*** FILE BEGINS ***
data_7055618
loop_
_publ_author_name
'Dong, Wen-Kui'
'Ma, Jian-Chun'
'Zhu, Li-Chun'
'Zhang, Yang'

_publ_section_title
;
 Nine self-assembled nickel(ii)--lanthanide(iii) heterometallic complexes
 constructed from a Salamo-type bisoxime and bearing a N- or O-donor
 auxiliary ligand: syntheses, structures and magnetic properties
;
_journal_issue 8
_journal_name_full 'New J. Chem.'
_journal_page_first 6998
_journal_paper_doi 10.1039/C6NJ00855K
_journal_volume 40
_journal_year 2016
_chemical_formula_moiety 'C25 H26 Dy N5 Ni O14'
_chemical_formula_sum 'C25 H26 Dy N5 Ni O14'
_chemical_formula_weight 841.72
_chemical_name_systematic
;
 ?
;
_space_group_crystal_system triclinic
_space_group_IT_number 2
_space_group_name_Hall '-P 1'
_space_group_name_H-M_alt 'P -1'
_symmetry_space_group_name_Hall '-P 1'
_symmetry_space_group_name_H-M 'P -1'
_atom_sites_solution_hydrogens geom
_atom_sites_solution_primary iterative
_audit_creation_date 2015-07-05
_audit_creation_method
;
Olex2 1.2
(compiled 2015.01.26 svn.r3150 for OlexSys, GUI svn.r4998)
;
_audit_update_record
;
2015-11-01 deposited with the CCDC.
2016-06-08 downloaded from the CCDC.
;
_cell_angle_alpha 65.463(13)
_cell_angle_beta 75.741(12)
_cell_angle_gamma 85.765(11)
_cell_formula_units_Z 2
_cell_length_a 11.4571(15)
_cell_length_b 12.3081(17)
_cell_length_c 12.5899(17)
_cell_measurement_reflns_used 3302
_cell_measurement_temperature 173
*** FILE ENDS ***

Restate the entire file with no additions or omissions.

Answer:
data_7055618
loop_
_publ_author_name
'Dong, Wen-Kui'
'Ma, Jian-Chun'
'Zhu, Li-Chun'
'Zhang, Yang'

_publ_section_title
;
 Nine self-assembled nickel(ii)--lanthanide(iii) heterometallic complexes
 constructed from a Salamo-type bisoxime and bearing a N- or O-donor
 auxiliary ligand: syntheses, structures and magnetic properties
;
_journal_issue 8
_journal_name_full 'New J. Chem.'
_journal_page_first 6998
_journal_paper_doi 10.1039/C6NJ00855K
_journal_volume 40
_journal_year 2016
_chemical_formula_moiety 'C25 H26 Dy N5 Ni O14'
_chemical_formula_sum 'C25 H26 Dy N5 Ni O14'
_chemical_formula_weight 841.72
_chemical_name_systematic
;
 ?
;
_space_group_crystal_system triclinic
_space_group_IT_number 2
_space_group_name_Hall '-P 1'
_space_group_name_H-M_alt 'P -1'
_symmetry_space_group_name_Hall '-P 1'
_symmetry_space_group_name_H-M 'P -1'
_atom_sites_solution_hydrogens geom
_atom_sites_solution_primary iterative
_audit_creation_date 2015-07-05
_audit_creation_method
;
Olex2 1.2
(compiled 2015.01.26 svn.r3150 for OlexSys, GUI svn.r4998)
;
_audit_update_record
;
2015-11-01 deposited with the CCDC.
2016-06-08 downloaded from the CCDC.
;
_cell_angle_alpha 65.463(13)
_cell_angle_beta 75.741(12)
_cell_angle_gamma 85.765(11)
_cell_formula_units_Z 2
_cell_length_a 11.4571(15)
_cell_length_b 12.3081(17)
_cell_length_c 12.5899(17)
_cell_measurement_reflns_used 3302
_cell_measurement_temperature 173